strings [-afovV] [-min-len] [-n min-len] [--bytes=min-len] [-t radix] [--radix=radix] [-e encoding] [--encoding=encoding] [-] [--all] [--print-file-name] [-T bfdname] [--target=bfdname] [-w] [--include-all-whitespace] [-s] [--output-separatorsep_string] [--help] [--version] file…
For each file given, GNU
strings prints the printable character sequences that are at least 4 characters long (or the number given with the options below) and are followed by an unprintable character.
Depending upon how the strings program was configured it will default to either displaying all the printable sequences that it can find in each file, or only those sequences that are in loadable, initialized data sections. If the file type in unrecognizable, or if strings is reading from stdin then it will always display all of the printable sequences that it can find.
For backwards compatibility any file that occurs after a command-line option of just - will also be scanned in full, regardless of the presence of any -d option.
strings is mainly useful for determining the contents of non-text files.
Scan the whole file, regardless of what sections it contains or whether those sections are loaded or initialized. Normally this is the default behaviour, but strings can be configured so that the -d is the default instead.
The - option is position dependent and forces strings to perform full scans of any file that is mentioned after the - on the command line, even if the -d option has been specified.
Only print strings from initialized, loaded data sections in the file. This may reduce the amount of garbage in the output, but it also exposes the strings program to any security flaws that may be present in the BFD library used to scan and load sections. Strings can be configured so that this option is the default behaviour. In such cases the -a option can be used to avoid using the BFD library and instead just print all of the strings found in the file.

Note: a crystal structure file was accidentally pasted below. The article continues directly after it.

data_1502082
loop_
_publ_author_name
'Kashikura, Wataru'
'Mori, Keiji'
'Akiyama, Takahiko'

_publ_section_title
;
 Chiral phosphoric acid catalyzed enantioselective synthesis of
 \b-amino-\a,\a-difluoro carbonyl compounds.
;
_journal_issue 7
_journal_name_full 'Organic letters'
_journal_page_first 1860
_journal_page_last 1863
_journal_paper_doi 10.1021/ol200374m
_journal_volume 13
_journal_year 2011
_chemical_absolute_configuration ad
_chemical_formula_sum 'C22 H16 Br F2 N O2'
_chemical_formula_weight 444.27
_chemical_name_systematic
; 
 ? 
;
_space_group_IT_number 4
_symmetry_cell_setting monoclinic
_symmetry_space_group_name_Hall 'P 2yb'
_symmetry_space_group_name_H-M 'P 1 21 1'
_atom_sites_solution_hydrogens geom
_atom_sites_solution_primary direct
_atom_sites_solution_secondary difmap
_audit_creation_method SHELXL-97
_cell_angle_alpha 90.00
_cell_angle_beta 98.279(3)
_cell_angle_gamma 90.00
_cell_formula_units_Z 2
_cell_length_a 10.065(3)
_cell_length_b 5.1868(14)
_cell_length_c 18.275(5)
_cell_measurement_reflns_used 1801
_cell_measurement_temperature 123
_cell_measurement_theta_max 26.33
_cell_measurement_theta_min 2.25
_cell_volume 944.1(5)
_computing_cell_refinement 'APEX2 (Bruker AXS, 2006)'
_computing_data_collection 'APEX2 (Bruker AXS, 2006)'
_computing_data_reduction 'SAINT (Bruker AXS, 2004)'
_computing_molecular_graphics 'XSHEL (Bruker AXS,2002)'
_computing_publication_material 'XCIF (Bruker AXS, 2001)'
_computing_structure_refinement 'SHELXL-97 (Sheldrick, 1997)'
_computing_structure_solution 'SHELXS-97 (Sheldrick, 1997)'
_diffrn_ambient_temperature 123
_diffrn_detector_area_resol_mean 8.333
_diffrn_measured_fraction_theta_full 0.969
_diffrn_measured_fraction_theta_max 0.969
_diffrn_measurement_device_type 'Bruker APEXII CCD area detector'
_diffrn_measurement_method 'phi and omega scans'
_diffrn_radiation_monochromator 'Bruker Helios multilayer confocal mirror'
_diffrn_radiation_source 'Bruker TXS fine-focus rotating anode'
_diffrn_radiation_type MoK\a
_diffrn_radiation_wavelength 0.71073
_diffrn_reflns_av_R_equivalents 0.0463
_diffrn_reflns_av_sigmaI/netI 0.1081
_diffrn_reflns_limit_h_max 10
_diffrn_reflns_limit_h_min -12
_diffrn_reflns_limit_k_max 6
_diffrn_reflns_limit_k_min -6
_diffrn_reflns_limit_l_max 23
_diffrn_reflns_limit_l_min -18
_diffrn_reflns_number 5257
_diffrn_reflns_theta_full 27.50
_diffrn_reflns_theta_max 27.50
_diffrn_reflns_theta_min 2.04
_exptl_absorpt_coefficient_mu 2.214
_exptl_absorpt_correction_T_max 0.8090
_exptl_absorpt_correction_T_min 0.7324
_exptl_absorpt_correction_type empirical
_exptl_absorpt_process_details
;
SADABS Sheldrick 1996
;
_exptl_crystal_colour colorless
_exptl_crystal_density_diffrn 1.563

Print the name of the file before each string.
Print a summary of the program usage on the standard output and exit.
Print sequences of characters that are at least min-len characters long, instead of the default 4.
Like ‘-t o’. Some other versions of
strings have -o act like ‘-t d’ instead. Since we can not be compatible with both ways, we simply chose one.
Print the offset within the file before each string. The single character argument specifies the radix of the offset—‘o’ for octal, ‘x’ for hexadecimal, or ‘d’ for decimal.
Select the character encoding of the strings that are to be found. Possible values for encoding are: ‘s’ = single-7-bit-byte characters (ASCII, ISO 8859, etc., default), ‘S’ = single-8-bit-byte characters, ‘b’ = 16-bit bigendian, ‘l’ = 16-bit littleendian, ‘B’ = 32-bit bigendian, ‘L’ = 32-bit littleendian. Useful for finding wide character strings. (‘l’ and ‘b’ apply to, for example, Unicode UTF-16/UCS-2 encodings).
Specify an object code format other than your system’s default format. See Target Selection, for more information.
Print the program version number on the standard output and exit.
By default tab and space characters are included in the strings that are displayed, but other whitespace characters, such a newlines and carriage returns, are not. The -w option changes this so that all whitespace characters are considered to be part of a string.
By default, output strings are delimited by a new-line. This option allows you to supply any string to be used as the output record separator. Useful with –include-all-whitespace where strings may contain new-lines internally.